Water Usage


  • The households included in this study used approximately 146,000 gallons annually.  Of this amount, 42 percent (61,300 gallons) were used indoors.  The remaining 58 percent (84,700 gallons) was used outdoors.                                                           
  • In households not utilizing water-efficient fixtures, toilets used the most water on a daily basis (20.1 gallons per person per day).  Clothes washers were the second largest water users (15 gallons per person per day) and showers were third (13.3 gallons per person per day).                                                           
  • In households that utilized water-efficient fixtures,  Clothes washers assume the role of top water user (15 gallons per capita per day), followed by faucets (10.9 gallons per capita per day, showers(10 gallons per capita per day), and toilets (9.6 gallons per capita per day).                                      
  • Nearly 97% of the world’s water is salty or otherwise undrinkable.  Another 2% is locked in ice caps and glaciers.  That leaves just 1% for all of humanity’s needs all its agricultural, residential, manufacturing, community, and personal needs.
  • Water is part of a deeply interconnected system.  What we pour on the ground ends up in our water, and what we spew into the sky ends up in our water.
  • The average total home water use for each person in the U.S. is about 50 gallons a day.
  • The average cost for water supplied to a home in the U.S. is about $2.00 for 1,000 gallons, which equals about 5 gallons for a penny.
    Source: Residential End Uses of Water (Denver, Colo: AWWARF, 1999).  www.awwa.org/advocacy/learn/conserve/


Tips on how to Use Less Water around the Home

Conserving water is the right thing to do anytime of the year.  Here are a few tips that can save you money on your water bill.

In the Kitchen

  • Turn the water off.  Minimize faucet use when washing dishes.
  • Don’t pre-rinse dishes.  Check to see if your dishwasher can clean dishes without pre-rinsing them.  Most modern dishwashers do not require pre-rinsing.
  • Wash only full loads of dishes in your dishwasher.  You’ll not only save water, but energy as well.
  • Reuse clean household.  Collect all the water that is wasted while waiting for the hot water to reach your faucet.  Use this to water your houseplants or outdoor planters.  Do the same with water that is used to boil eggs or steam vegetables.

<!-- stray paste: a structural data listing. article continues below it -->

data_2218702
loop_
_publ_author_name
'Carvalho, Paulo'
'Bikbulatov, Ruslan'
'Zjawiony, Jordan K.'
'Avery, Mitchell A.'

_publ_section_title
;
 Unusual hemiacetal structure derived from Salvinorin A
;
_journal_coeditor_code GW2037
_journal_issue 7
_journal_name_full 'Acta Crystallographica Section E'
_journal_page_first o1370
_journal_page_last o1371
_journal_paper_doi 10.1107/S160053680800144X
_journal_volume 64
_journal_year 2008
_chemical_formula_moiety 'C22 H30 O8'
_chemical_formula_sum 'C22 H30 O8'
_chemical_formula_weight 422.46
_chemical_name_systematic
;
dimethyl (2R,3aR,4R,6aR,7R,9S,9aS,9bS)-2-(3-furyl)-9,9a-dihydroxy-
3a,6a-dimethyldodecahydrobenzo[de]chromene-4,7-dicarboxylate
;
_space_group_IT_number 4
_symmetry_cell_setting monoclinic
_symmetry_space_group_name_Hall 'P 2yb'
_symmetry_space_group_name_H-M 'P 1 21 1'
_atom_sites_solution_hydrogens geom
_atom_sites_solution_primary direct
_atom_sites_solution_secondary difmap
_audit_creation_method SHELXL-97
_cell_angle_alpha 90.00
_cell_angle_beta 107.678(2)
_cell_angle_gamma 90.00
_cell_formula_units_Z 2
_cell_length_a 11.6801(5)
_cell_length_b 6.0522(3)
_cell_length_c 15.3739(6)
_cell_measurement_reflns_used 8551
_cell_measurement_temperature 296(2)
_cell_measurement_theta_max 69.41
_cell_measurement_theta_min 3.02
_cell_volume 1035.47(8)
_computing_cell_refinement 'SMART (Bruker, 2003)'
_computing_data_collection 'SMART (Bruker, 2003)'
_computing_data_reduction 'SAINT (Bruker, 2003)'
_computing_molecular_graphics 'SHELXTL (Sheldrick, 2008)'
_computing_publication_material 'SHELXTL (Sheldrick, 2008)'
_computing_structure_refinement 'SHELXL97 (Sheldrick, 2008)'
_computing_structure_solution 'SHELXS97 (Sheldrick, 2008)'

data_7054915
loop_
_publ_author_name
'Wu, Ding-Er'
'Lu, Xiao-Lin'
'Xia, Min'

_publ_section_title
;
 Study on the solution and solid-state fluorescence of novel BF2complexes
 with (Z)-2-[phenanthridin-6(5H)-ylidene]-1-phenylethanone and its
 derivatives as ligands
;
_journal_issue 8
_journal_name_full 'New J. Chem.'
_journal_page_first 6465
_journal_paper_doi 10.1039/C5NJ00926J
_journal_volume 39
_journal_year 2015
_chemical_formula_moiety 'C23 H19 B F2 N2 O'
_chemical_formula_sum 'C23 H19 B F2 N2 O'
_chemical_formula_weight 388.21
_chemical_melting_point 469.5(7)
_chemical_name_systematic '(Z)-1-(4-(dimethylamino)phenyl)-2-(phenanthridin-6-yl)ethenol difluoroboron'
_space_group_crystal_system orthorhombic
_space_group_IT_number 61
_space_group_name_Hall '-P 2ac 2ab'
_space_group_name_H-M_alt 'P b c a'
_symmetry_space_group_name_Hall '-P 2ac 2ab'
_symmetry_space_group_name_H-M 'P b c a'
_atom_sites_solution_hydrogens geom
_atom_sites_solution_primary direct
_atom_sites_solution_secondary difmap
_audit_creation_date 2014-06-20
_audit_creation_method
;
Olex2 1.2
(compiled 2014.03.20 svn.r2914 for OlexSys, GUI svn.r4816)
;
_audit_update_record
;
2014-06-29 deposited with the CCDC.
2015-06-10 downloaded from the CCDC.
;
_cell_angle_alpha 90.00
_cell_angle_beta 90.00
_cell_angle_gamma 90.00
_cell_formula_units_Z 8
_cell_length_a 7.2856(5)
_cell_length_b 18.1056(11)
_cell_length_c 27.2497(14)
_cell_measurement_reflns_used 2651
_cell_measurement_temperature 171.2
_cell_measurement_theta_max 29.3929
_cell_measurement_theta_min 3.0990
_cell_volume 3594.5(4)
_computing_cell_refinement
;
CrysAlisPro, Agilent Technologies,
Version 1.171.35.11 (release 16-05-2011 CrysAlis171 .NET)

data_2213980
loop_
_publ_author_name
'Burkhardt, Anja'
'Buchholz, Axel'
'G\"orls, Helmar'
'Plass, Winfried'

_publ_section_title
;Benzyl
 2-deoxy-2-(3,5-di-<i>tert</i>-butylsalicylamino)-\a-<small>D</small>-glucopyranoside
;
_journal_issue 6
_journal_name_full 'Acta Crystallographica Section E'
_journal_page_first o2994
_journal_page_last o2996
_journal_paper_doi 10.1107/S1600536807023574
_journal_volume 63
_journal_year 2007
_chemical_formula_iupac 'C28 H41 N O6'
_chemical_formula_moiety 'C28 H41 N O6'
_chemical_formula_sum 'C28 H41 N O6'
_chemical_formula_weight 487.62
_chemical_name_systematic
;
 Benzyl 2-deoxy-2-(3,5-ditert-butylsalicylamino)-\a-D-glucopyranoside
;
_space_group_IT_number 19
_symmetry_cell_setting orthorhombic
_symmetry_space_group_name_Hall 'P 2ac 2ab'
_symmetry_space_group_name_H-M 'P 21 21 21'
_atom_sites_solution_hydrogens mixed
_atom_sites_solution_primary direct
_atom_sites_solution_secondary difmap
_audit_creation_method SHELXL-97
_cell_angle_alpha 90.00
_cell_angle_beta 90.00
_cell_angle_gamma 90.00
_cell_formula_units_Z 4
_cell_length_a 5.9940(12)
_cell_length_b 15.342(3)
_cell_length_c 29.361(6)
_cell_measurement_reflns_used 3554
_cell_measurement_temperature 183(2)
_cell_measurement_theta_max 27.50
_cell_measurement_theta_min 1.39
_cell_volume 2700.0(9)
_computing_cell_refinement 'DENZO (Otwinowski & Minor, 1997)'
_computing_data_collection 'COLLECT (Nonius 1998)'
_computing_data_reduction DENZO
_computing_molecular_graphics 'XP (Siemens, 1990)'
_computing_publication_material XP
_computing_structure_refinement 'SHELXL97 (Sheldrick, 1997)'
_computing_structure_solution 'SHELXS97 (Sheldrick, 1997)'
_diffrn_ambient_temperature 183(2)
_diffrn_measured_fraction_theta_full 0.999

• Fix leaking faucets.  Research has shown that an average of 8% (or more) of all home water use is wasted through leaks.

In the laundry room

  • Wash only full loads of laundry.  You’ll save water and energy!
  • Consider purchasing a new clothes washer that is water-and energy-efficient.  Rebates are available for qualified models.  See clothes Washer Rebates, below.

In the bathroom

  • Turn the water off.  Minimize faucet use when shaving, brushing teeth and washing dishes.  Replace older bathroom faucet nozzles (aerators) with new ones that are rated at 1 ½ gallons per minute, or less.
  • Shorten our shower by 1 minute.  Cut back on your shower time and you will gain big savings in water and energy.  If you really want to try and save water, limit your shower time to 5 minutes or less.  Also, install a water-saving showerhead that uses less than 2 ½ gallons per minute.
  • Take showers instead of baths.  A bathtub holds up to 50 gallons of water.  A typical shower uses less than 20 gallons.
  • Fix leaking faucets and toilets.  Research has shown that an average of 8 percent (or more) of all home water use is wasted through leaks.  Test for a l leaking toilet by lifting the lid off the toilet tank and putting a few drops of food coloring into the tank.  Wait a few minutes and then look in the bowl.  If the food coloring has made its way there, you have a leak.
  • Reuse clean household water.  Collect all the water that is wasted while waiting for the hot water to reach you faucet ofr showerhead.  Use this to water your houseplants or outdoor planters.
  • Consider replacing any older toilets in your home with new low-flow models that use 1.6 gallons per flush.  Toilets 10 years old or older may be using 3 ½ to 7 gallons per flush.                 

Source: www.ci.seattle.wa.us/util/services/water/reduce_water_usage/tipstous_200311261438023.asp

Some Final Thoughts

  • The next time you flush your toilet, think about how much water you use each time.  On average, each of us uses well over 100 liters of water a day, just by flushing the toilet.
  • Never flush garbage of any kind down the toilet.  Household cleaners, paints solvents, pesticides and other chemicals can be very harmful to the environment.
  • Take sailor showes; turn off the water while you are soaping and shampooing then rinse off quickly.
  • Be a leak seeker.  Check your toilet, faucets, and pluming regularly to make sure you stop leaks quickly
  • REMEMBER, the WISE USE OF WATER will save you money and help improve the environment.  

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